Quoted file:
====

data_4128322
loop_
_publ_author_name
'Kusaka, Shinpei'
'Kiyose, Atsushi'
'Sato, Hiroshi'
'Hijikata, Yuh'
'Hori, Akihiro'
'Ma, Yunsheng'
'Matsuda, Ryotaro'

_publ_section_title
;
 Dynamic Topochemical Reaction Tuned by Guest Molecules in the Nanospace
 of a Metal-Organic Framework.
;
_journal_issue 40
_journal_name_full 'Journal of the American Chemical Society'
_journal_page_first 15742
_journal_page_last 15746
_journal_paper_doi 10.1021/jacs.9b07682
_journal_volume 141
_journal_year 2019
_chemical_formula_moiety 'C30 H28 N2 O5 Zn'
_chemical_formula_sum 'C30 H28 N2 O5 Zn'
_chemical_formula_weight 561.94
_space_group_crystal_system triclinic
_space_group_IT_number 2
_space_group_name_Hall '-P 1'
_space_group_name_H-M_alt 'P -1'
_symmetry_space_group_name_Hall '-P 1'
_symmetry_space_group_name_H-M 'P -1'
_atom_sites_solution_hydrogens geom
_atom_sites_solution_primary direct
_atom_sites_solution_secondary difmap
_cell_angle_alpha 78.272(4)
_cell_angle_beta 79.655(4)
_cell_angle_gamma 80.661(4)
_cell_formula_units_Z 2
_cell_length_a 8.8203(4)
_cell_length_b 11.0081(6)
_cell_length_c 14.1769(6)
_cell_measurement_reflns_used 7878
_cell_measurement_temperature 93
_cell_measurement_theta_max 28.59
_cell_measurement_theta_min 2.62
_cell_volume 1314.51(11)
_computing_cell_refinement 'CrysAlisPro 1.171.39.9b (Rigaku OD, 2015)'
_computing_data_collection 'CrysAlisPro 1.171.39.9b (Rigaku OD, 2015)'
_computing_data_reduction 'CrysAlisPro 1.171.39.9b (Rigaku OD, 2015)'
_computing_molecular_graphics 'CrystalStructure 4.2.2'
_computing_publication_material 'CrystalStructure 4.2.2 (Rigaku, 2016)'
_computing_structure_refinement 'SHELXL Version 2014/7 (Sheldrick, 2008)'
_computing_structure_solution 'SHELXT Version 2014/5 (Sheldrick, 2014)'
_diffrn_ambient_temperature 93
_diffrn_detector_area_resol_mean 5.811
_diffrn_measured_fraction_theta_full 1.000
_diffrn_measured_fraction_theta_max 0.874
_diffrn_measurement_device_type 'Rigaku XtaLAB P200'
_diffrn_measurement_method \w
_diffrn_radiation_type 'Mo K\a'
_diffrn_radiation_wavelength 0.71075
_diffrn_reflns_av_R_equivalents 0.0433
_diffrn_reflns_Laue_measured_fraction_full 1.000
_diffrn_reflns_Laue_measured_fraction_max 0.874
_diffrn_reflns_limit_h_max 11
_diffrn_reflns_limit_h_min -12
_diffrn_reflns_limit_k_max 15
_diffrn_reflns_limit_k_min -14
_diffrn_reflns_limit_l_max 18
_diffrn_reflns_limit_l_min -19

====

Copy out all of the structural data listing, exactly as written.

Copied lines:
data_4128322
loop_
_publ_author_name
'Kusaka, Shinpei'
'Kiyose, Atsushi'
'Sato, Hiroshi'
'Hijikata, Yuh'
'Hori, Akihiro'
'Ma, Yunsheng'
'Matsuda, Ryotaro'

_publ_section_title
;
 Dynamic Topochemical Reaction Tuned by Guest Molecules in the Nanospace
 of a Metal-Organic Framework.
;
_journal_issue 40
_journal_name_full 'Journal of the American Chemical Society'
_journal_page_first 15742
_journal_page_last 15746
_journal_paper_doi 10.1021/jacs.9b07682
_journal_volume 141
_journal_year 2019
_chemical_formula_moiety 'C30 H28 N2 O5 Zn'
_chemical_formula_sum 'C30 H28 N2 O5 Zn'
_chemical_formula_weight 561.94
_space_group_crystal_system triclinic
_space_group_IT_number 2
_space_group_name_Hall '-P 1'
_space_group_name_H-M_alt 'P -1'
_symmetry_space_group_name_Hall '-P 1'
_symmetry_space_group_name_H-M 'P -1'
_atom_sites_solution_hydrogens geom
_atom_sites_solution_primary direct
_atom_sites_solution_secondary difmap
_cell_angle_alpha 78.272(4)
_cell_angle_beta 79.655(4)
_cell_angle_gamma 80.661(4)
_cell_formula_units_Z 2
_cell_length_a 8.8203(4)
_cell_length_b 11.0081(6)
_cell_length_c 14.1769(6)
_cell_measurement_reflns_used 7878
_cell_measurement_temperature 93
_cell_measurement_theta_max 28.59
_cell_measurement_theta_min 2.62
_cell_volume 1314.51(11)
_computing_cell_refinement 'CrysAlisPro 1.171.39.9b (Rigaku OD, 2015)'
_computing_data_collection 'CrysAlisPro 1.171.39.9b (Rigaku OD, 2015)'
_computing_data_reduction 'CrysAlisPro 1.171.39.9b (Rigaku OD, 2015)'
_computing_molecular_graphics 'CrystalStructure 4.2.2'
_computing_publication_material 'CrystalStructure 4.2.2 (Rigaku, 2016)'
_computing_structure_refinement 'SHELXL Version 2014/7 (Sheldrick, 2008)'
_computing_structure_solution 'SHELXT Version 2014/5 (Sheldrick, 2014)'
_diffrn_ambient_temperature 93
_diffrn_detector_area_resol_mean 5.811
_diffrn_measured_fraction_theta_full 1.000
_diffrn_measured_fraction_theta_max 0.874
_diffrn_measurement_device_type 'Rigaku XtaLAB P200'
_diffrn_measurement_method \w
_diffrn_radiation_type 'Mo K\a'
_diffrn_radiation_wavelength 0.71075
_diffrn_reflns_av_R_equivalents 0.0433
_diffrn_reflns_Laue_measured_fraction_full 1.000
_diffrn_reflns_Laue_measured_fraction_max 0.874
_diffrn_reflns_limit_h_max 11
_diffrn_reflns_limit_h_min -12
_diffrn_reflns_limit_k_max 15
_diffrn_reflns_limit_k_min -14
_diffrn_reflns_limit_l_max 18
_diffrn_reflns_limit_l_min -19